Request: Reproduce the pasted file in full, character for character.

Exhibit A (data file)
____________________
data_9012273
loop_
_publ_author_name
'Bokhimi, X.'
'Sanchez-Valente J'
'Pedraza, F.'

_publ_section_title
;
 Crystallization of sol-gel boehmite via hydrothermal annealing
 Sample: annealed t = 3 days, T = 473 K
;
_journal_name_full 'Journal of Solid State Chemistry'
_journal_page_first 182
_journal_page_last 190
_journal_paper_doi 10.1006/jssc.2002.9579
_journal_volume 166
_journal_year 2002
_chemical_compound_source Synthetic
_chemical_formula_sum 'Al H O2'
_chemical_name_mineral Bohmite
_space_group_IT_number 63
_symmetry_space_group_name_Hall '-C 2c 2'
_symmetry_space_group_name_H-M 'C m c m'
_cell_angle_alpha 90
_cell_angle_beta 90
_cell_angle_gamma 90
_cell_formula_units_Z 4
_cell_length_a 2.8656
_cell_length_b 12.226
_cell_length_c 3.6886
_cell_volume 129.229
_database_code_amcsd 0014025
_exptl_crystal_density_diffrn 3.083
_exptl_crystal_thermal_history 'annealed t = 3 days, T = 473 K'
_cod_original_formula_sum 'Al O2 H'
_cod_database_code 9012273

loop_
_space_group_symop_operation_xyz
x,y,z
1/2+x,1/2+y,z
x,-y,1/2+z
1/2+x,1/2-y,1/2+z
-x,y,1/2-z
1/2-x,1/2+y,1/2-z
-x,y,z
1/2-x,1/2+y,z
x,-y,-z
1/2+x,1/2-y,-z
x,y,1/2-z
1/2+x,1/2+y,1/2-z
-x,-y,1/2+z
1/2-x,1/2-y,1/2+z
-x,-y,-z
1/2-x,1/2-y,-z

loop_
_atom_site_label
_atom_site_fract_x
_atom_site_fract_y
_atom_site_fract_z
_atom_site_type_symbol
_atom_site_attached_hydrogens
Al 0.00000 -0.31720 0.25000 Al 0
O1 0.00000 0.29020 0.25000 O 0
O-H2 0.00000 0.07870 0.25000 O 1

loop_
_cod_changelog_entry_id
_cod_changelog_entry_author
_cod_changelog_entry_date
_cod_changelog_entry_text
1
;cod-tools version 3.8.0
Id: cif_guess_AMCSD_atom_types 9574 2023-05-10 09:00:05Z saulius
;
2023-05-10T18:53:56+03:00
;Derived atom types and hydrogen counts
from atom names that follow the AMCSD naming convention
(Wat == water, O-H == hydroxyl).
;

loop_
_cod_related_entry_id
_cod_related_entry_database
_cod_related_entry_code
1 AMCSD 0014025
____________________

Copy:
data_9012273
loop_
_publ_author_name
'Bokhimi, X.'
'Sanchez-Valente J'
'Pedraza, F.'

_publ_section_title
;
 Crystallization of sol-gel boehmite via hydrothermal annealing
 Sample: annealed t = 3 days, T = 473 K
;
_journal_name_full 'Journal of Solid State Chemistry'
_journal_page_first 182
_journal_page_last 190
_journal_paper_doi 10.1006/jssc.2002.9579
_journal_volume 166
_journal_year 2002
_chemical_compound_source Synthetic
_chemical_formula_sum 'Al H O2'
_chemical_name_mineral Bohmite
_space_group_IT_number 63
_symmetry_space_group_name_Hall '-C 2c 2'
_symmetry_space_group_name_H-M 'C m c m'
_cell_angle_alpha 90
_cell_angle_beta 90
_cell_angle_gamma 90
_cell_formula_units_Z 4
_cell_length_a 2.8656
_cell_length_b 12.226
_cell_length_c 3.6886
_cell_volume 129.229
_database_code_amcsd 0014025
_exptl_crystal_density_diffrn 3.083
_exptl_crystal_thermal_history 'annealed t = 3 days, T = 473 K'
_cod_original_formula_sum 'Al O2 H'
_cod_database_code 9012273

loop_
_space_group_symop_operation_xyz
x,y,z
1/2+x,1/2+y,z
x,-y,1/2+z
1/2+x,1/2-y,1/2+z
-x,y,1/2-z
1/2-x,1/2+y,1/2-z
-x,y,z
1/2-x,1/2+y,z
x,-y,-z
1/2+x,1/2-y,-z
x,y,1/2-z
1/2+x,1/2+y,1/2-z
-x,-y,1/2+z
1/2-x,1/2-y,1/2+z
-x,-y,-z
1/2-x,1/2-y,-z

loop_
_atom_site_label
_atom_site_fract_x
_atom_site_fract_y
_atom_site_fract_z
_atom_site_type_symbol
_atom_site_attached_hydrogens
Al 0.00000 -0.31720 0.25000 Al 0
O1 0.00000 0.29020 0.25000 O 0
O-H2 0.00000 0.07870 0.25000 O 1

loop_
_cod_changelog_entry_id
_cod_changelog_entry_author
_cod_changelog_entry_date
_cod_changelog_entry_text
1
;cod-tools version 3.8.0
Id: cif_guess_AMCSD_atom_types 9574 2023-05-10 09:00:05Z saulius
;
2023-05-10T18:53:56+03:00
;Derived atom types and hydrogen counts
from atom names that follow the AMCSD naming convention
(Wat == water, O-H == hydroxyl).
;

loop_
_cod_related_entry_id
_cod_related_entry_database
_cod_related_entry_code
1 AMCSD 0014025